Where Kord Ferguson is from, hard work is the only way to earn anything.
The senior disc and shot put thrower carried that mentality from Ottawa, Kansas, to Tuscaloosa, where he has built a reputation as a tireless worker, constantly trying to improve his craft.
After last season, there’s only so much room for improvement at the college level. Ferguson finished sixth in the shot put at the NCAA Indoor Championships, then went on to place fourth in discus at the NCAA Outdoor Championships. His success last year prompted a conversation about leaving Alabama a year early to seek a professional career.
“There was a lot of conversations,” Ferguson said. “I really did a lot of praying about it and that time will come when I’m ready for it. I pictured 30 or 40 years down the road looking back and saying ‘You know what, you’re not going to regret staying at Alabama, the place that you love and your friends are here and your teammates and the people who are going to support you.’”
The feeling of being part of a team for another season was something Ferguson didn’t want to bypass. Not only does Ferguson want to achieve an individual championship this year, he wants to help his team win a championship.
“Kord is a heck of a teammate. He knows what our distance runners are doing. He knows what the personal bests are of our sprinters and jumpers as well,” throws coach Derek Yush said. “He’s a guy that could have gone on and looked for a pro contract last year, but came back because he wanted to win for the team and win with the team.”
Team success hasn’t always been at the forefront of Ferguson’s mind. When he started throwing in high school, he viewed track strictly as an individual enterprise. It wasn’t until he came to Alabama, where head coach Dan Waters has instilled a culture of camaraderie, that he started to care about his teammates’ performances. Now, he’s one of the first track and field athletes to approach Waters or Yush during a meet and discuss the team’s overall performance and chances of winning.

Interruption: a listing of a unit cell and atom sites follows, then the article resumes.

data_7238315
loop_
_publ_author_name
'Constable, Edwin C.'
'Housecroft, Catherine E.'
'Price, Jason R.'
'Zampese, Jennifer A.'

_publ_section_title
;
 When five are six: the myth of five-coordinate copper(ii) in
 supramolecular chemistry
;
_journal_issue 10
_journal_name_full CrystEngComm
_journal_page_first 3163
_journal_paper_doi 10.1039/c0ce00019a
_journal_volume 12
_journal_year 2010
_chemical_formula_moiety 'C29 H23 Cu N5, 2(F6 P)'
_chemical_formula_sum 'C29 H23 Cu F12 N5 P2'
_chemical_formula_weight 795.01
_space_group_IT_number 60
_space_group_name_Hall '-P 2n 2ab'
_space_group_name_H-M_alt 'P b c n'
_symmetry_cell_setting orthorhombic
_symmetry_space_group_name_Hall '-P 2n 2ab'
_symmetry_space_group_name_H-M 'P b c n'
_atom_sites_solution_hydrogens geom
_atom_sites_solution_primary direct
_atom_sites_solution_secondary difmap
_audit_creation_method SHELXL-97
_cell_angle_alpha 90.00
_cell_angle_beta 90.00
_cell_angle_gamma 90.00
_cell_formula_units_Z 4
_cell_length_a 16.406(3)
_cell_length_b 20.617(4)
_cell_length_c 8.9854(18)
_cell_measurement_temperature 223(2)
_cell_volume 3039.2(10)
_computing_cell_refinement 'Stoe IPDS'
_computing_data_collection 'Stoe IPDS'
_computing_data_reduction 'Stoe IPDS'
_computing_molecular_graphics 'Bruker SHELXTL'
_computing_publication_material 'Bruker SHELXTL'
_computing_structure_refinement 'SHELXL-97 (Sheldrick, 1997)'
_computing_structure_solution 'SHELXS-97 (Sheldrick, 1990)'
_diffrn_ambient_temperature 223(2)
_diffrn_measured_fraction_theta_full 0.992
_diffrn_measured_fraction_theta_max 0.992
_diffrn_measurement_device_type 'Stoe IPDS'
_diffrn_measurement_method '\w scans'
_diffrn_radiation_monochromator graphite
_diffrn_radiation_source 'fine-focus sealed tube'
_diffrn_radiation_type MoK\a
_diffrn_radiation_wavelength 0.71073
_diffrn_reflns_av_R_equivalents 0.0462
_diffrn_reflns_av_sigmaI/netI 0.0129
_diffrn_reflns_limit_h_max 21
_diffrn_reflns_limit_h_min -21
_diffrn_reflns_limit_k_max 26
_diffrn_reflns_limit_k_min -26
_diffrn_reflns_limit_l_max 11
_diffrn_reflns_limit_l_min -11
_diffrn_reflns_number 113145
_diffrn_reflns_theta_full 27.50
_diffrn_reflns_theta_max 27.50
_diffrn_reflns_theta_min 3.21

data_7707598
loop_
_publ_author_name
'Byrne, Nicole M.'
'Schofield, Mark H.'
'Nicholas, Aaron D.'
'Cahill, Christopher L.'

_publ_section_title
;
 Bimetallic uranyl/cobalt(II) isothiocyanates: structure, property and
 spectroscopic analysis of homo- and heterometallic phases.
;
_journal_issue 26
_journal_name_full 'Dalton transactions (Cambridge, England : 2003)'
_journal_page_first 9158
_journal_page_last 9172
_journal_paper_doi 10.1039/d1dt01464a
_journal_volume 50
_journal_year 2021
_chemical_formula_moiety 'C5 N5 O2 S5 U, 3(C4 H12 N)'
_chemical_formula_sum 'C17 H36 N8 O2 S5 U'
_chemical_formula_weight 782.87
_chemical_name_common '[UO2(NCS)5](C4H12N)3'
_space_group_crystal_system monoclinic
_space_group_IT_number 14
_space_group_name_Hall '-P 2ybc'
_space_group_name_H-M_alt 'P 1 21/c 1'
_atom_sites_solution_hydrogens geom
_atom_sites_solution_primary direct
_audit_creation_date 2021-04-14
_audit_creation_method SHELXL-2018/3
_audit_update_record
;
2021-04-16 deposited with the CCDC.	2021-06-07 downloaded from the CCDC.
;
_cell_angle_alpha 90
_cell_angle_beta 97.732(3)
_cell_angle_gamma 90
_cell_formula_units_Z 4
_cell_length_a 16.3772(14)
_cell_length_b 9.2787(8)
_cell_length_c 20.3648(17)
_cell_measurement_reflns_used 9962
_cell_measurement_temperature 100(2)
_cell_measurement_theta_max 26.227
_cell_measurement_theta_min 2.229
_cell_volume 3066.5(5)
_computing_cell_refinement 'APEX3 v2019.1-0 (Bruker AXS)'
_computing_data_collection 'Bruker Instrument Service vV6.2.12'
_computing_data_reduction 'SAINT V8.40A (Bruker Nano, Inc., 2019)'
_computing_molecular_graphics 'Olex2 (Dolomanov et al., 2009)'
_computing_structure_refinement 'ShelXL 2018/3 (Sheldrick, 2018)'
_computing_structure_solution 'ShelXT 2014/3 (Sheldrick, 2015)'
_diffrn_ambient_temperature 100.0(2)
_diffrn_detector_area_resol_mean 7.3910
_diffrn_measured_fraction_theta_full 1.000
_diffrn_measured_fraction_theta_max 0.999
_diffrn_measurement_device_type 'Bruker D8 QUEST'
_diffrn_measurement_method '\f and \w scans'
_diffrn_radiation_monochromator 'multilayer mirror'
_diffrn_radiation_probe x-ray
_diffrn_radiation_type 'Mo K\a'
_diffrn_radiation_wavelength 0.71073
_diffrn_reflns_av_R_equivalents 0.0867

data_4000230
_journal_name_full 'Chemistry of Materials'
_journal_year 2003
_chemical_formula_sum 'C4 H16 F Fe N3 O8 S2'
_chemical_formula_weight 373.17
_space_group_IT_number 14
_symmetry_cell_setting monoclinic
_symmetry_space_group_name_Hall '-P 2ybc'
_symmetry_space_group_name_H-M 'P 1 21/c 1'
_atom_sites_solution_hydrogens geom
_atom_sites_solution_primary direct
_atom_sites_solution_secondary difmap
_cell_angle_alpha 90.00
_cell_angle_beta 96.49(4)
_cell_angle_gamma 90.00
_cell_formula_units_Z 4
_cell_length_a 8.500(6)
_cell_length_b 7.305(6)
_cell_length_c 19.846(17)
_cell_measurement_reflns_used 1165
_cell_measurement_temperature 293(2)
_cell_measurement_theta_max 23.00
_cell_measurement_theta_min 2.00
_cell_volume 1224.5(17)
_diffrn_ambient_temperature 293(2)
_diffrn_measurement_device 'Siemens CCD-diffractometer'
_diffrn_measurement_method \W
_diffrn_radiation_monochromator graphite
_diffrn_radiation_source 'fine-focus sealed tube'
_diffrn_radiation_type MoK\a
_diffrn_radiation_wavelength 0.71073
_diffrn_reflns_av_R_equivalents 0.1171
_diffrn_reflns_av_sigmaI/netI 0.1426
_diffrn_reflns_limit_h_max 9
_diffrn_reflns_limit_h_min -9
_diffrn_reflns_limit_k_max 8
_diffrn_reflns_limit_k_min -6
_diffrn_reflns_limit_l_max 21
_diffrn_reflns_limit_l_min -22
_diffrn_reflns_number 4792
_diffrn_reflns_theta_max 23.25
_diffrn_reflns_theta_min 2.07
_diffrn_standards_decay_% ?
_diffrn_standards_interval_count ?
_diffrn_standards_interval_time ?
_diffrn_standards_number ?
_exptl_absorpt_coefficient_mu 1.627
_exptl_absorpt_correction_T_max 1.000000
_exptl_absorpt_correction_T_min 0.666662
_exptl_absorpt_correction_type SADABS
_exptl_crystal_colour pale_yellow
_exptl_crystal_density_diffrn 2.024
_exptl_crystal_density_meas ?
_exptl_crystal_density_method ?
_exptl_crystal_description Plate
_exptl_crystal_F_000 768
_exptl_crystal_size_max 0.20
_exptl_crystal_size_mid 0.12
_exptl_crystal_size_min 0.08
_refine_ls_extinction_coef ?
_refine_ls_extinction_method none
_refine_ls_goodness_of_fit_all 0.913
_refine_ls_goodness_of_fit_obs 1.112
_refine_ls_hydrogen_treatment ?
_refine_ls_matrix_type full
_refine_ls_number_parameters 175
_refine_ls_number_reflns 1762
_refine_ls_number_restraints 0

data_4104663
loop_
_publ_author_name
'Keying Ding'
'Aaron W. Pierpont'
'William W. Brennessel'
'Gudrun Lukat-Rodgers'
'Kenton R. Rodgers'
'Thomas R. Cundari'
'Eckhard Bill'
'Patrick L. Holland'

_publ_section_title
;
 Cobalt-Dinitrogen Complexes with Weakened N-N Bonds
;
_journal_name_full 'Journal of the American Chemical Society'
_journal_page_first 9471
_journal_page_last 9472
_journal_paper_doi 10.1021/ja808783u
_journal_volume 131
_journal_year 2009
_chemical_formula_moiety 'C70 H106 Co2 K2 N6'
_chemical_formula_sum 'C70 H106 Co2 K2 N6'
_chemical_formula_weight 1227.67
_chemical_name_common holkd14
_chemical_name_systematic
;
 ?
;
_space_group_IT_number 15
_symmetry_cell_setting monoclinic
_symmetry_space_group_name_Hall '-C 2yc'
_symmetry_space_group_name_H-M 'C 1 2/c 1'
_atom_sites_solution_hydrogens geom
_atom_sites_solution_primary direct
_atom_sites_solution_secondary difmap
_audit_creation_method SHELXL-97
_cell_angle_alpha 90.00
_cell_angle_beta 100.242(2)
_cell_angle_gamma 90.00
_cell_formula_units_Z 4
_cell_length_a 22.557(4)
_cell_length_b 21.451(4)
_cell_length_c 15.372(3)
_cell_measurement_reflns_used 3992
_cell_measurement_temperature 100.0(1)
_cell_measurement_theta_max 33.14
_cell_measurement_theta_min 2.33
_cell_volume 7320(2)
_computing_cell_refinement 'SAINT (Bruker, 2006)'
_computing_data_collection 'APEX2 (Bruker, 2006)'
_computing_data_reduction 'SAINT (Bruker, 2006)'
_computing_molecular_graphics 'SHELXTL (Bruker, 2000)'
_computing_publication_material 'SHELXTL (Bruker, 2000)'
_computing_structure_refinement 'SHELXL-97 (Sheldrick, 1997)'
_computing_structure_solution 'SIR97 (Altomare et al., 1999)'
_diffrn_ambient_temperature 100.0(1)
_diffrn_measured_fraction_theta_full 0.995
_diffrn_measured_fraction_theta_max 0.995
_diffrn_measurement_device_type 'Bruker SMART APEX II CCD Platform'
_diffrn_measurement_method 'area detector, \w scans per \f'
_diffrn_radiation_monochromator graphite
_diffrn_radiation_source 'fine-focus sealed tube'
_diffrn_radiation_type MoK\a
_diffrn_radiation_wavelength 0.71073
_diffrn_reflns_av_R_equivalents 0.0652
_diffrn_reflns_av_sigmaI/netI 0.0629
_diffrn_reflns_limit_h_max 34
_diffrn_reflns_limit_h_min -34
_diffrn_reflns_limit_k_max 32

Ferguson is passionate about Alabama achieving at the highest level, which means that he has to perform at the highest level as well. From his freshman year to this senior season, Ferguson has made great strides in his throwing ability. The first step was adding weight. Ferguson has packed on 50 pounds – up from 230 to 280 – in four years.
Next came perfecting his skill.
“The thing that I see the most out of him is that he’s 100 percent bought into our training plan and 100 percent bought into his training situation,” Yush said. “I think he’s really gone the extra mile to make himself a better thrower.”
That extra mile requires an almost scholastic approach to watching throwing videos and honing his technique. When Ferguson practices, not only does he work to implement the techniques he learns from Yush and online videos, but he does so with an intensity that is usually reserved for meets.
“He’s an intense guy,” Yush said. “He’s not afraid to show that in practice. He keeps creeping up on almost a meet-level intensity in practice, which is really good.”
What drives Ferguson’s intensity and work ethic is the room between sixth and first, which he hopes on closing at the NCAA Indoor Championships in Birmingham this weekend. He will be competing in the shot put as the No. 7 seed after placing second in the event at the SEC Championships.
“I think the guy is an NCAA champion, whether it’s the shot put or discus or both,” Yush said. “I firmly believe the bigger meets are in front of him and he’s got a chance to win a national championship both indoors and outdoors.”
Alabama track and field men’s entrants for the NCAA Indoor Championships (seed/mark)
• Shelby McEwen, Jr., High Jump (1st/2.31m)
• Kord Ferguson, Sr., Shot Put (7th/19.89m)
• Keitavious Walter, Sr., 200 meters (10th/20.68)
• Gilbert Kigen, Sr., 5,000 meters (11th/13:40.14)
• Vincent Kiprop, Sr., 5,000 meters (16th/13:41.21)
• Bobby Colantonio Jr, Fr., Weight Throw (16th/21.63m